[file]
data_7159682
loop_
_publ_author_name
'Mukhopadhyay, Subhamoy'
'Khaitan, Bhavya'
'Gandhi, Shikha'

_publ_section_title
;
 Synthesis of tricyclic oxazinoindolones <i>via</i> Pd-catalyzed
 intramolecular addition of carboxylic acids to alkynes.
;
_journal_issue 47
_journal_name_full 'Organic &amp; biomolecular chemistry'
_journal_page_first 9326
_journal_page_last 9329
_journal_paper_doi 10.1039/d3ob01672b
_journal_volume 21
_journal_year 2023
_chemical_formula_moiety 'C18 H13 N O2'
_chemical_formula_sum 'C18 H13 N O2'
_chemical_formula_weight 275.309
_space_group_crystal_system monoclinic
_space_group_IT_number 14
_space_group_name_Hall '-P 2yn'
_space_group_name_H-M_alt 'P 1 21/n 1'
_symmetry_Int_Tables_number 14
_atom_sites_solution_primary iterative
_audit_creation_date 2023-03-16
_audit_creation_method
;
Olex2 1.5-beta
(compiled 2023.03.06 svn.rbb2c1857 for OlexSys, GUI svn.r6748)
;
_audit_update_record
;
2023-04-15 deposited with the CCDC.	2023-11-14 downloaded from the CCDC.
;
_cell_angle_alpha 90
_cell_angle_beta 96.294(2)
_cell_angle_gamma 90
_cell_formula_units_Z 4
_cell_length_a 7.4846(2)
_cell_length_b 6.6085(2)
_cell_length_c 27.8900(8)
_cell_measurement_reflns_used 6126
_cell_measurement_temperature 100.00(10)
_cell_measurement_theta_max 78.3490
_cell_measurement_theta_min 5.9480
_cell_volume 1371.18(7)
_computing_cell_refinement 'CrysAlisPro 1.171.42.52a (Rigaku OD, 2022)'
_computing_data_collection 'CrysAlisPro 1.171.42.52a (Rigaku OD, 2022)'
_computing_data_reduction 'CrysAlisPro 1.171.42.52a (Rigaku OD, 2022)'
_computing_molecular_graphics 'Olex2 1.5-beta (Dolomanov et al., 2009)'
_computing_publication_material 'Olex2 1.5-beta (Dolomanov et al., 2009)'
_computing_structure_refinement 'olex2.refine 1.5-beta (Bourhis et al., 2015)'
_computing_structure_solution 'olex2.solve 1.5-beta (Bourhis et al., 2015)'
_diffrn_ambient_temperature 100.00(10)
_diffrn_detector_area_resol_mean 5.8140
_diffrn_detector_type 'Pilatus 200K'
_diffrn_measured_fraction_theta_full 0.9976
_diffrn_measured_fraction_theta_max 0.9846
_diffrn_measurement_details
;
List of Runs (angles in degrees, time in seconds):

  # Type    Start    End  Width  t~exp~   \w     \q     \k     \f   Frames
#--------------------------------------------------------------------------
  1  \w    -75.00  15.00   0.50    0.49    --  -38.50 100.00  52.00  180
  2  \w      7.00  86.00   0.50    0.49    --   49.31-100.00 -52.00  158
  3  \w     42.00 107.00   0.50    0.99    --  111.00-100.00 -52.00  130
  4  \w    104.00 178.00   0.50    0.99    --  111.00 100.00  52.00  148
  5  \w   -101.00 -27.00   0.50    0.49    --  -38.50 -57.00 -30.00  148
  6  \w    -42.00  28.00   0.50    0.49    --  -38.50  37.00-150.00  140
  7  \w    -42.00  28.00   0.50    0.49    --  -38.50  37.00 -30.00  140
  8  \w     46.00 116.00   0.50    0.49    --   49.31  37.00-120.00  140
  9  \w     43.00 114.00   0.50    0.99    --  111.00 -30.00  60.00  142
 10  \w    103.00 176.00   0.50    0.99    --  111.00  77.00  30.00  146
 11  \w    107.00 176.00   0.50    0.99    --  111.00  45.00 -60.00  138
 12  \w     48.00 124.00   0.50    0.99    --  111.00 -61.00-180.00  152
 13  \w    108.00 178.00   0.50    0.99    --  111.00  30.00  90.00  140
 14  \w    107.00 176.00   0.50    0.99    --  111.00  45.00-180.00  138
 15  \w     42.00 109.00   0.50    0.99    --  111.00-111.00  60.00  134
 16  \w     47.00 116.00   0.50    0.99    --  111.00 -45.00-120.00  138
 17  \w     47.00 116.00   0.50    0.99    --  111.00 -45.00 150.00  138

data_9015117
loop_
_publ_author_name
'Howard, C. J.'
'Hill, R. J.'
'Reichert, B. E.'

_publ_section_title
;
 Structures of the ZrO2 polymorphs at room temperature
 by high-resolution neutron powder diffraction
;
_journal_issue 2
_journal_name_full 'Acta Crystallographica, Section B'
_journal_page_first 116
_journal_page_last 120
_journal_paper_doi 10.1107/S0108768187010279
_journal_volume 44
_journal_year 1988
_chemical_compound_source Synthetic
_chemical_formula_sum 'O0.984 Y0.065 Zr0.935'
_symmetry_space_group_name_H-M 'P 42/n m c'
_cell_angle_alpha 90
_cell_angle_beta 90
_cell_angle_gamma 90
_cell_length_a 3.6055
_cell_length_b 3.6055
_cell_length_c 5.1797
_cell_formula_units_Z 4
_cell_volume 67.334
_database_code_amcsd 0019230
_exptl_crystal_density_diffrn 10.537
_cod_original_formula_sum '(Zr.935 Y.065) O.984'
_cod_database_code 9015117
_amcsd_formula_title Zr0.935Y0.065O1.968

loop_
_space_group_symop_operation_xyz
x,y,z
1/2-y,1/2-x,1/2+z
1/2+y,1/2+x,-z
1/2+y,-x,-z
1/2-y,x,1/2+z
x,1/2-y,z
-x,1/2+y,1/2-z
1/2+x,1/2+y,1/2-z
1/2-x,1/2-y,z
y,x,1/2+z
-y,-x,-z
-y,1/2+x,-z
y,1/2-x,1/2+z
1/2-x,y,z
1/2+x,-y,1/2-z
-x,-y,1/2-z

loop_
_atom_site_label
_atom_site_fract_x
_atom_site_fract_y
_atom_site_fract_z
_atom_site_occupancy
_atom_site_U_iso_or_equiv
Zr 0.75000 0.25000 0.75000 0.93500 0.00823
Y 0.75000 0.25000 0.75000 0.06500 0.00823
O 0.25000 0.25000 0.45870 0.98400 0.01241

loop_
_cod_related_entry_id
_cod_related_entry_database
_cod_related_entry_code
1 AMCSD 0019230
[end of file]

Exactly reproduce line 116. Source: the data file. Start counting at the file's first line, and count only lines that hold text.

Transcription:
_cod_database_code 9015117